Later in his remarks, Chairman Lucas elaborated on the Renewable Fuel Standard and the economic impact that legislation has had on some aspects of the agricultural economy. These remarks, which included a brief analysis of crop prices, provide additional background into the philosophical underpinnings and rationale for a price based safety net:
“And part of our challenge in the Ag Committee is how to help craft a safety net for everybody else who doesn’t have that guaranteed market demand. I’ll go one step farther and say what happens if we have two perfect weather years in the Midwest and they pile the corn in Main Street Indianapolis, and the pile goes all the way to Main Street Omaha, Nebraska? Now, I’m practical enough to know, and you are, too, even though the various feed grains are not exactly alike nutrition-wise, utilization-wise, they are substitutable in the right circumstances. Even with that huge federal mandate, the market signals and the biggest crop since ’36, if you drive corn prices through the floorboards, what’s it going to do to wheat and barley and everything else? Yes.
“And that’s why we need a choice besides crop revenue, which assumes the good times never stop, because we haven’t had the good times, and we’ve got to have something down here. Avoid a 1982, a 1932. So that’s why choice is so important. We’re going to get there, and we’re going to get the choice. Oh, by the way, renewable fuel is on the books in its present form until 20—I think it’s 2023. You let me write a farm bill that runs ‘til 2023 and life will be good for all of us, but I’ve never had that choice,” the Chairman said.
Meanwhile, an update yesterday from Rep. Rick Crawford (R., Ark.) noted in part that, “The House Agriculture Committee hopes to pass a bill that understands ‘one size fits all’ approach to farm policy simply won’t work. Additionally, our farmers face great uncertainty in crop pricing, if the market is not stable and prices swing too far in one direction many farmers could face going out of business. I will continue to voice the concerns of our farmers and make sure the Farm Bill not only represents the unique needs of Arkansas farmers, but also reflects the diversity of agricultural production across the Nation.”
Jeff Bossert reported yesterday at Illinois Public Media Online (Champaign) that, “The U.S. House Agriculture Committee is expected to start marking up the new Farm Bill on Wednesday. U.S. Rep. Rodney Davis (R-Taylorville) is one of the new members of Congress working on the measure…[C]ongressman Davis said crop insurance works – covering farmers for their losses just as others are insured for their car and home.”
The news update noted that, “Davis said that as the only Illinois Republican on the House Ag Committee, he feels the need to take a statewide view on issues.”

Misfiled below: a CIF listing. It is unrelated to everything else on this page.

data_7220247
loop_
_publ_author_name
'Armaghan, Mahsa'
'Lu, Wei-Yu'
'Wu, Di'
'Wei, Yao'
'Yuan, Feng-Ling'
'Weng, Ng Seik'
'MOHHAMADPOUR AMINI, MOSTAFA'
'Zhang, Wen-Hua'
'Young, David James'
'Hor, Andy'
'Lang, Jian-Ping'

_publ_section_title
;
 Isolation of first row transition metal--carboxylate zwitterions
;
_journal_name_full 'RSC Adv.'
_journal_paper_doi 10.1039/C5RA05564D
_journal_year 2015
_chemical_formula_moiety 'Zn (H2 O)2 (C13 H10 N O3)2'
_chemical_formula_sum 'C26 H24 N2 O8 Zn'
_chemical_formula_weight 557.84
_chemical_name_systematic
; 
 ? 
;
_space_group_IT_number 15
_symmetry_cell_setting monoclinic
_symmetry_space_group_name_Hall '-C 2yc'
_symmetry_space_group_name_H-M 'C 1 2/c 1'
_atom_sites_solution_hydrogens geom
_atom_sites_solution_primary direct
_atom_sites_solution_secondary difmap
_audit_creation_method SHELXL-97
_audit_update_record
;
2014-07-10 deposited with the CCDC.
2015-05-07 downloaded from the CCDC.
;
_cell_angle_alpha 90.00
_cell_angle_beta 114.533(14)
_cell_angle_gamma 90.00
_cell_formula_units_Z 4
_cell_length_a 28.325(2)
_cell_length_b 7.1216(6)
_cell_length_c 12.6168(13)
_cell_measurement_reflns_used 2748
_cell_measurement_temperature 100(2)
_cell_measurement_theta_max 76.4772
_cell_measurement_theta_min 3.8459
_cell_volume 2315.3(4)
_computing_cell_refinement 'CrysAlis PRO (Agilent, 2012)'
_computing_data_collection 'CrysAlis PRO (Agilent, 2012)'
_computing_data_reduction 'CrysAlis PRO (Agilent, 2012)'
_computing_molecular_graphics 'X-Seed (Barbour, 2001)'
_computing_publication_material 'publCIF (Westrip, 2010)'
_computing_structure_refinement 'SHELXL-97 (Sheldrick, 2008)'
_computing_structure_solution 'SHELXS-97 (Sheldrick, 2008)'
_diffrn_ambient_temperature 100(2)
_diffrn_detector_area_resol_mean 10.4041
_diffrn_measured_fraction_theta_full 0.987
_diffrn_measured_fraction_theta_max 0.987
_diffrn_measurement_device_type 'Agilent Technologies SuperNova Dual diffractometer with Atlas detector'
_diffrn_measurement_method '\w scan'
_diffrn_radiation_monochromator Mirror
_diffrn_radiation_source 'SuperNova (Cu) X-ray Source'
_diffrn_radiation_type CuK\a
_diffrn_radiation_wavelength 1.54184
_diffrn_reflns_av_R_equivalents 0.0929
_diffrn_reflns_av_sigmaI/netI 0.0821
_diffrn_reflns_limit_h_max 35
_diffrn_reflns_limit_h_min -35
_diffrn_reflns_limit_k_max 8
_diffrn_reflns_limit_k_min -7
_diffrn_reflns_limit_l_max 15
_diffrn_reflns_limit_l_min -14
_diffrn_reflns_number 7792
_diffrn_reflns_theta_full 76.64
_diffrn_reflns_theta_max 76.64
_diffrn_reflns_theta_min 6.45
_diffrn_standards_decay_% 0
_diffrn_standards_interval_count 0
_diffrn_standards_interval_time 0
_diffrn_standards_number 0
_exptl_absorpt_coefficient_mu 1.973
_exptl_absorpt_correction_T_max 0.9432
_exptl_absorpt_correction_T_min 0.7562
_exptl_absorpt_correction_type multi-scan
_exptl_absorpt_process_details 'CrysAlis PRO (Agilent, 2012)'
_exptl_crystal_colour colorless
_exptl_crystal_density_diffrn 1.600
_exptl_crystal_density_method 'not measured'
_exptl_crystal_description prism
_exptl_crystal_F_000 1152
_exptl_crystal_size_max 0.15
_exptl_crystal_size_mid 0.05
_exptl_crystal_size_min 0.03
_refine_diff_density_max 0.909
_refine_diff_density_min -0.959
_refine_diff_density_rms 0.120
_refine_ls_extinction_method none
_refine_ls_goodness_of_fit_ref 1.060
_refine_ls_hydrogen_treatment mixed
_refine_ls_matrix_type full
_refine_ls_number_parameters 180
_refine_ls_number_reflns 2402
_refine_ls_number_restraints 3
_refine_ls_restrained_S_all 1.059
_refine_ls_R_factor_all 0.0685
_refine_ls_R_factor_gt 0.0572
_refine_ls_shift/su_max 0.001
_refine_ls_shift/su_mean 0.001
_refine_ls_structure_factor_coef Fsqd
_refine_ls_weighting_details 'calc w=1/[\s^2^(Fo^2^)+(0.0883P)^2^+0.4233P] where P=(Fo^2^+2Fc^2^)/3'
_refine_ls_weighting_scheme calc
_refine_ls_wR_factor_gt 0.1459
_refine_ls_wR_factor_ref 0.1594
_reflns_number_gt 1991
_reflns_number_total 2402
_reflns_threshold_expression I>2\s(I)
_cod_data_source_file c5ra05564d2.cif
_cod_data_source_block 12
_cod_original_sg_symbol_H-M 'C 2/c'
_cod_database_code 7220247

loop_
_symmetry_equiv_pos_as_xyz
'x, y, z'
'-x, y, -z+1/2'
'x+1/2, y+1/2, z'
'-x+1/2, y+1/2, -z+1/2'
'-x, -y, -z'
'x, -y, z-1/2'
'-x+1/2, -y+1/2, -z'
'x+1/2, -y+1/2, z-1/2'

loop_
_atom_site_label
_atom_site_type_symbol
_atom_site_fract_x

In part, Sen. Heitkamp indicated that, “For us in North Dakota the coupling of crop insurance to conservation compliance is very worrisome.”
A news item posted at the Red River Farm Network Online also indicated that, “South Dakota Representative Kristi Noem says she has not yet decided if she will support tying crop insurance to conservation compliance.”
In more specific news regarding dairy, a column by Su Sybesma this week at the Argus Leader (Sioux Falls, S.D.) Online noted that, “No one ever said farming was easy. But for small South Dakota dairy farmers like me, the past few years have been particularly tough…[B]oth the House and Senate agriculture committees are expected to return to the farm bill in mid-May. It is imperative that they embrace the Dairy Security Act, which repeals most of the current dairy program, and substitutes a modern-day insurance plan that offers support only when margins shrink to specified levels.
“Critics complain that a standby program, designed to prevent serious oversupplies of milk, could put temporary limits on how much milk each farmer can produce. But without those limits, the cost of protecting margins would spiral out of control. That would be totally irresponsible.”
A statement yesterday from Jerry Kozak, President and CEO of the National Milk Producers Federation (NMPF) noted in part that, “The [NMPF] is pleased that the Farm Bill unveiled today by the House Agriculture Committee contains dairy program reform provisions based on the Dairy Security Act (DSA). These are the same provisions that were included in last year’s bill that the committee approved. The DSA updates the badly frayed dairy safety net, and it enjoys strong support among dairy farmers nationwide.”
A news release yesterday from the Dairy Business Association (DBA) stated in part that, “The [DBA] continues their work to oppose the supply management provision called the Dairy Market Stabilization Program (DMSP) outlined in the Dairy Security Act which may be part of the farm bill scheduled to be taken up by the House Committee on Agriculture this month. The DBA was pleased to learn of the bipartisan efforts from numerous members of the Wisconsin Congressional delegation who sent a Letter to the House Committee on Agriculture Chairman Frank Lucas and Ranking Member Collin Peterson this week opposing the DMSP.”
By Emily Unglesbee DTN Staff Reporter A grower finds patches of wilting and dead soybeans in a field planted into a dense stand of rye cover crops. Is it a residual